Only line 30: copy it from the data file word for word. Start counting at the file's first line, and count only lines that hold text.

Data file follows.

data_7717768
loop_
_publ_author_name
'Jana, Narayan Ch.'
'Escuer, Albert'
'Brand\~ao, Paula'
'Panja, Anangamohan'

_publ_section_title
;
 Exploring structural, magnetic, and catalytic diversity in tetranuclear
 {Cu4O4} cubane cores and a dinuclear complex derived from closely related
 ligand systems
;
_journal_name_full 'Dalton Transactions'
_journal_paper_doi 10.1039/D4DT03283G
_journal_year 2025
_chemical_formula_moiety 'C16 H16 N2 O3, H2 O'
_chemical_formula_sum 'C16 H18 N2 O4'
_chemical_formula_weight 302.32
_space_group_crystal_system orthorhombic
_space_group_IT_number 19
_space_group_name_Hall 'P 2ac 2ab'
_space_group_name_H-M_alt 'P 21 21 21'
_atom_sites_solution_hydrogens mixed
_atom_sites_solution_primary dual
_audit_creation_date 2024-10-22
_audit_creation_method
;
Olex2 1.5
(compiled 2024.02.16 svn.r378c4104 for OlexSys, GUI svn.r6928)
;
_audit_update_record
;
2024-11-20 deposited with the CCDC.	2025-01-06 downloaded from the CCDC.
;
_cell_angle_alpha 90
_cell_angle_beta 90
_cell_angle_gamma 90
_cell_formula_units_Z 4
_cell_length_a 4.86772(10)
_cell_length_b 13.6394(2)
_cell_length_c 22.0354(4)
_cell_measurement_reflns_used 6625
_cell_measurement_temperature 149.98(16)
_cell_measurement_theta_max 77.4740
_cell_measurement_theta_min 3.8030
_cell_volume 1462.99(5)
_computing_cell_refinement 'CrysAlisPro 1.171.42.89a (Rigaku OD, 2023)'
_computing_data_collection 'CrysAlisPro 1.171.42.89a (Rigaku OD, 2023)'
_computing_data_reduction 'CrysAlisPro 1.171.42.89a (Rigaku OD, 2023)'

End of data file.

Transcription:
(compiled 2024.02.16 svn.r378c4104 for OlexSys, GUI svn.r6928)